Answer from Grant Robertson

Growing inequality is the most urgent issue facing our country.

We must have the courage to be bold and tackle it head on. This includes giving all children a good start in life in a warm, dry safe home. And it means lifting wages.

We can directly influence this by lifting the minimum wage immediately to $15 per hour, and supporting the Living Wage Campaign.

The government should show leadership to lift the wages of those who work for us, and send the clear signal that anyone who contracts to government should pay the Living Wage.

We also need to build a productive, people centred economy that will deliver higher wages. This includes giving workers back some power in wage negotiations through collective bargaining and industry standard agreements.

I will introduce legislation in my first 100 days, developed with unions to make this happen. We must also use the tax system to ensure everyone pays their fair share. This includes a capital gains tax, cracking down on tax evasion and lifting the top rate for high income earners. If everyone pays their fair share, everyone can have a fair go.


Health By Numbers

Posted by on December 19th, 2012

Both Vernon Small and Corin Dann anointed Tony Ryall their politician of the year. Both cited the same reason: When was the last time you heard of a health scandal?

I agree that Tony Ryall is the best politician on National’s front bench. But that doesn’t make him a good Health Minister. By forcing hospitals to focus on delivering short term statistics he can crow about in Parliament and micro-managing any emerging issue that will resonate with National’s base he has managed the politics of the health portfolio sublimely.

But by sucking resources out of public and primary health and refusing to do anything to prevent the looming obesity crisis or the fact that poverty is a primary driver of ill health, Tony Ryall is setting future health ministers up for massive problems. They will have to grapple with a health system that simply will not be able to cope with the demand that will be placed upon it. Very difficult choices will have to be made about how much we spend on health, how the revenue is raised and what the public health system can deliver. If we leave that all too late, drastic steps will need to be taken and the public health system as we know it will cease to exist.

Just like superannuation, National has their head in the sand on health. They are more worried about getting the numbers right for today’s political purposes rather than doing what is right for the future.

Tony Ryall has build a magnificent house of cards. It looks splendid right now, but the signs it could collapse at any time are there:

Maryan Street has already called Ryall out on his dodgy elective surgery numbers. Simple procedures get priority over more complex surgeries regardless of the outcome they achieve for the sole purpose of getting the numbers up.

At the Health Select Committee fincncial review of the Ministry of Health I pointed out that despite both Labour and National getting elective surgery waiting times down to now being on par with the USA and National diverting resources into getting more and more surgeries done, New Zealand ranks amongst the worst developed countries for post-operative complications such as infections and surgical items being left in the patient. So it’s all about quantity, not quality. Of course, those post-op complications are costly and soak up resources that could be used on better things.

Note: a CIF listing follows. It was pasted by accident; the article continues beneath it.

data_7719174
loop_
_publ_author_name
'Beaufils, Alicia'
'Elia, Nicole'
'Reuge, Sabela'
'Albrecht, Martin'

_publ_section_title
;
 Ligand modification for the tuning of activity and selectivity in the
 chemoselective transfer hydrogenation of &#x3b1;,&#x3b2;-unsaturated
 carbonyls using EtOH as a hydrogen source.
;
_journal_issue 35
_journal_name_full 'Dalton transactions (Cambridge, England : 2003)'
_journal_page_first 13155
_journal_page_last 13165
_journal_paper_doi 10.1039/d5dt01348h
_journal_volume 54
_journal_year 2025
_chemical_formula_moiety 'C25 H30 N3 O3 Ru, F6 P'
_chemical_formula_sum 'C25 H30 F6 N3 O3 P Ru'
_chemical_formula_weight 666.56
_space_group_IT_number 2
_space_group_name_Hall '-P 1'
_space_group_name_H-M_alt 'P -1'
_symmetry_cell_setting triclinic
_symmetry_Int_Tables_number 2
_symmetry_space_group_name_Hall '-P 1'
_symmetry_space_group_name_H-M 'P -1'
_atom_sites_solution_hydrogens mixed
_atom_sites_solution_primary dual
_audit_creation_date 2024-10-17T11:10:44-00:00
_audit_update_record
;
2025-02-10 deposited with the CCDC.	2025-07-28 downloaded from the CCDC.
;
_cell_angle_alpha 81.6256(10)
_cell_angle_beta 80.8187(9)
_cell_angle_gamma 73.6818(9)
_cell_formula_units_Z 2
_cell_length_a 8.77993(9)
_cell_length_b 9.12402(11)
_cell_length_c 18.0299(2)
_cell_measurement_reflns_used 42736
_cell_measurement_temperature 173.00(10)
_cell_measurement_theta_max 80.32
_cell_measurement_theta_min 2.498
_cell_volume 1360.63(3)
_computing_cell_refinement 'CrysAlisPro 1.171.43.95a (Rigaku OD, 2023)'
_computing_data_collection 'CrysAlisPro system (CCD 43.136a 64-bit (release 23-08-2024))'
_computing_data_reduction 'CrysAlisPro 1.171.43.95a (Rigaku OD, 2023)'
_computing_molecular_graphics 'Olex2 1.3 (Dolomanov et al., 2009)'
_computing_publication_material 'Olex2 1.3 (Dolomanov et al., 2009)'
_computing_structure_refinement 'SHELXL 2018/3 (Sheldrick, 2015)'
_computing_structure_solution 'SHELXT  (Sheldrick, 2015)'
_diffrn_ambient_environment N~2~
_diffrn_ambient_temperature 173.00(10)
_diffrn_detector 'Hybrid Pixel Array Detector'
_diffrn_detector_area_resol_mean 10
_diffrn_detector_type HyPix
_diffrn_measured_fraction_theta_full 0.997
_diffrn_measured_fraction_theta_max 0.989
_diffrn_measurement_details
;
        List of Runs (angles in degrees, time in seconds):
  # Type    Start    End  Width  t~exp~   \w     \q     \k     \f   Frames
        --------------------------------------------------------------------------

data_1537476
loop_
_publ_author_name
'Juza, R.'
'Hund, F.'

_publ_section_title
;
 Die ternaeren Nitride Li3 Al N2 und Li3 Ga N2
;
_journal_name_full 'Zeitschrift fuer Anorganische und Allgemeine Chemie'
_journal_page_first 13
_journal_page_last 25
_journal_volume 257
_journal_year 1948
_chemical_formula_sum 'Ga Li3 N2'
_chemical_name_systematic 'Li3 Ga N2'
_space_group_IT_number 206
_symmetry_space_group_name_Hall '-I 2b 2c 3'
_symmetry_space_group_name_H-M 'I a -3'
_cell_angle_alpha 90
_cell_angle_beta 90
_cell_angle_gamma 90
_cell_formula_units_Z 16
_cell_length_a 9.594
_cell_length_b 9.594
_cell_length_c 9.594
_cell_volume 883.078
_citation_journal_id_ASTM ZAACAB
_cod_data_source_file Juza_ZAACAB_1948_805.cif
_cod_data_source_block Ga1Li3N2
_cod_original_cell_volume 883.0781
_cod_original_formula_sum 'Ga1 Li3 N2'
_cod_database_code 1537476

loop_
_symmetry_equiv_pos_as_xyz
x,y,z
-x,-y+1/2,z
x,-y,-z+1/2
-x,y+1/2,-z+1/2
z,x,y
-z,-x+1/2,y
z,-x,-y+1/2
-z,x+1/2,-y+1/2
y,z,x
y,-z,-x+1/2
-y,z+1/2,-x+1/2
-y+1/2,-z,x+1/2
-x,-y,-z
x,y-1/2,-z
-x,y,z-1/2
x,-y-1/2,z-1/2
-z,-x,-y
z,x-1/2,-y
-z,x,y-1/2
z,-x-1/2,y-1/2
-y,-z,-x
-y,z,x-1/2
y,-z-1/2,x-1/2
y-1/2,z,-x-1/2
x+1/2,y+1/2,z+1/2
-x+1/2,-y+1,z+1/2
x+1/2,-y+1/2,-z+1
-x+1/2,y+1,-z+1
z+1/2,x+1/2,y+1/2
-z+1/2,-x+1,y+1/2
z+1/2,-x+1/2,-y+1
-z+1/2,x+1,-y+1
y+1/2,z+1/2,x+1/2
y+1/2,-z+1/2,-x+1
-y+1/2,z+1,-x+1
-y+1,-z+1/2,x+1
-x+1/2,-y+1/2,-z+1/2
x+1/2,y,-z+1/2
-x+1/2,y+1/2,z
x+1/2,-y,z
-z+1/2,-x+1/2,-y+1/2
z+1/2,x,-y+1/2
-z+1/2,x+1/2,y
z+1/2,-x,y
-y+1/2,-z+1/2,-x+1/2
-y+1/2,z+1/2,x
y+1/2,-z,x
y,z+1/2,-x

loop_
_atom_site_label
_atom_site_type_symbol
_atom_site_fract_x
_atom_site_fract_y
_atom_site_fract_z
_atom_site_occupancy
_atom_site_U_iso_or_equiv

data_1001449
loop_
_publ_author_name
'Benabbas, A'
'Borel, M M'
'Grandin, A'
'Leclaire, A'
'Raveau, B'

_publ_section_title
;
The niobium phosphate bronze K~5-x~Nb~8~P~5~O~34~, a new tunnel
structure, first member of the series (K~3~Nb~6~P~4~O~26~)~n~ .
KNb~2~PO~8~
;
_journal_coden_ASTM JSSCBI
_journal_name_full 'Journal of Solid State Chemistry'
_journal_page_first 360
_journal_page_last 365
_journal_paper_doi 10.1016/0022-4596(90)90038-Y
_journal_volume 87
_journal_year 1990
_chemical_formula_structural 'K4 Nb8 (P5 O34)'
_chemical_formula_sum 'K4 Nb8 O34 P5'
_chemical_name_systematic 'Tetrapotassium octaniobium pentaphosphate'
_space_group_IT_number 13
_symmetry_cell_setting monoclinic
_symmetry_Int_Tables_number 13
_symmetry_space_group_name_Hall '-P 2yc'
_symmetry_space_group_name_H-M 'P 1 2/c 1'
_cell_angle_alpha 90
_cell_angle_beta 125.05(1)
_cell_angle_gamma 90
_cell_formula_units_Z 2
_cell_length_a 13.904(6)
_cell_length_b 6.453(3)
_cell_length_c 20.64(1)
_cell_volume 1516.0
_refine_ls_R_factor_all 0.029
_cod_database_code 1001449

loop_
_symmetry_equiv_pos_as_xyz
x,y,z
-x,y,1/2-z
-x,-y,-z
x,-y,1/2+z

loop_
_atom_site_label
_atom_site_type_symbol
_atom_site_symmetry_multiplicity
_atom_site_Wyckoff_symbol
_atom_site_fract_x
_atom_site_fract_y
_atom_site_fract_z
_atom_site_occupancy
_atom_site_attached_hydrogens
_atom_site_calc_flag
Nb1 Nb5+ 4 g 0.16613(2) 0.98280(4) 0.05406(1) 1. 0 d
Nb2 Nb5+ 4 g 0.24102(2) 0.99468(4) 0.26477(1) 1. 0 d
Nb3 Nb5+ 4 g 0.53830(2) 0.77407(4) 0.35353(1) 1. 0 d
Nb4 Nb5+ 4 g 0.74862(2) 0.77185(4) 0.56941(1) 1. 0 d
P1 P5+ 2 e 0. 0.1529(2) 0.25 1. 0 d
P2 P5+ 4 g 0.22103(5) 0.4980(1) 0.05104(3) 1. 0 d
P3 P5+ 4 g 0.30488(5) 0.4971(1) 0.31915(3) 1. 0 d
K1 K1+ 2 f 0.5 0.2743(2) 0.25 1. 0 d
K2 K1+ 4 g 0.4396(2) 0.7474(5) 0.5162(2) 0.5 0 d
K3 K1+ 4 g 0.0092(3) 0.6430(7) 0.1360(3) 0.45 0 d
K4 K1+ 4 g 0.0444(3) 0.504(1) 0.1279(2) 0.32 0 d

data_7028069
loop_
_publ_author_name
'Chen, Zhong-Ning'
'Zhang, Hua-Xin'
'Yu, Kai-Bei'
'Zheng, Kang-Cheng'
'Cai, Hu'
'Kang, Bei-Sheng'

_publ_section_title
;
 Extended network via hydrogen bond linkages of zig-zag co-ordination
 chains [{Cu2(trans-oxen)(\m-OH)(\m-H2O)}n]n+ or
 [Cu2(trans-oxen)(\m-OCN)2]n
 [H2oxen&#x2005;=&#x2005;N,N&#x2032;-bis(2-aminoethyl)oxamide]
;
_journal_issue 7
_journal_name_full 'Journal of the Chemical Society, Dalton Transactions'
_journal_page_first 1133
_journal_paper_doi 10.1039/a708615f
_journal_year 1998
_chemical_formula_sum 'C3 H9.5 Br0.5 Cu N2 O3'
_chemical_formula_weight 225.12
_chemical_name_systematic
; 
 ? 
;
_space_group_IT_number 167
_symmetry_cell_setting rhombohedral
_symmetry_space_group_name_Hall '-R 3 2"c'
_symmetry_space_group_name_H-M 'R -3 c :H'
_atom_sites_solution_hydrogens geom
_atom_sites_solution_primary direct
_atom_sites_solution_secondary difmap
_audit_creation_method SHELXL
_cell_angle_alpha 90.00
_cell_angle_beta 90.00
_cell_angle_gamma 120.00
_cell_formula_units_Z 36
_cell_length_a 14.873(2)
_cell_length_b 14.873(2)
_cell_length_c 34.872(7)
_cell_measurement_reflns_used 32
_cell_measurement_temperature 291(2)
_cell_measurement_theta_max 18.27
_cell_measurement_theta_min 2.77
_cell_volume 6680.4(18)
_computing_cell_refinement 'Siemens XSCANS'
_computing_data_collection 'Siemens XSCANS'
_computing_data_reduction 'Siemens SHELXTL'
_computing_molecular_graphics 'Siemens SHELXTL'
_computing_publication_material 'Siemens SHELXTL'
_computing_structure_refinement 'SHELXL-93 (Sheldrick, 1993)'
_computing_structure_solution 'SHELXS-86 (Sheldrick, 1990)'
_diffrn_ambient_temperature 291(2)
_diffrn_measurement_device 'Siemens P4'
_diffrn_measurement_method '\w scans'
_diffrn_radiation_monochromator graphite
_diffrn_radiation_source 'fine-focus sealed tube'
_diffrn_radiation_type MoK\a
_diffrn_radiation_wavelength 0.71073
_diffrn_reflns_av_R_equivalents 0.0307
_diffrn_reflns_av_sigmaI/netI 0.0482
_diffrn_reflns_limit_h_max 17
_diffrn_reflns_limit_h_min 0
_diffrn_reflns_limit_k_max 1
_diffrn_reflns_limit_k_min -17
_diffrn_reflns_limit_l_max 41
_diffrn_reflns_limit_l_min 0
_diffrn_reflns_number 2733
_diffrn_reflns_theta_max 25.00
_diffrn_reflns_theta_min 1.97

Today there is an emerging story that the national screening programme which identifies hearing irregularities in newborns has been botched resulting in up to two-thousand babies being recalled to hospital to have their hearing re-checked. Why? Because some of the screeners only tested one ear and, bizarrely, some tested themselves rather than the baby. As Associate Health Minister Jo Goodhew had to concede on Radio NZ this morning the only logical explanation for this was to save time, get more tests done and produce the numbers the Government is looking for.

Good on the Government for dumping this story after Parliament has risen so this little health scandal can be squashed before the next question time and good on Ryall for sending Goodhew to face the music. Perhaps it was to make up for his sexist graphic about doctors and nurses (which again contained dodgy numbers).

Tony Ryall the best politician of 2012? Yes. But he’s a crap Health Minister and we will all be paying for it in the future.

The Poor List

Posted by on July 29th, 2011

The wealth of New Zealand’s 150 richest people have grown by almost 20% in one year with the combined wealth of New Zealand’s richest burgeoning from $38.2 billion to $45.2 billion – the highest total ever.

But it seems enough is never enough. Having made their fortune, some of the Rich Listers are still demanding the  “freedom” to make even more money.  They want reduction in costs for business and excessive regulation addressed. I take that to mean the usual : cut workers’ rights, privatise ACC, reduce taxes. This is despite New Zealand consistently ranking as having the highest levels of business “freedoms” in the world.

They talk about “wealth creation” as if they have done it all on their own, without the help of governments, taxpayers, workers and the generations gone before.

The NBR editor-in-chief Nevil Gibson even called the Rich Listers “national treasures” in the headline of his editorial about the Rich List.

For goodness sake. What have we come to?

I want to know where the poor list is.

Yes, we talk about the poor, (occasionally) but they are faceless individuals.  If their stories are told, they are often blamed by the likes of John Key for having a “poor attitude”.

Being poor is nothing to celebrate, but we have to talk about it and face facts.

The question is how we better share wealth in New Zealand today.

Could the Rich Listers tell us their ideas for that – just for a change, rather than the continuing demand for more of the same that has led us to being one of the most unequal societies in the world.


My night at the shelter

Posted by on April 21st, 2011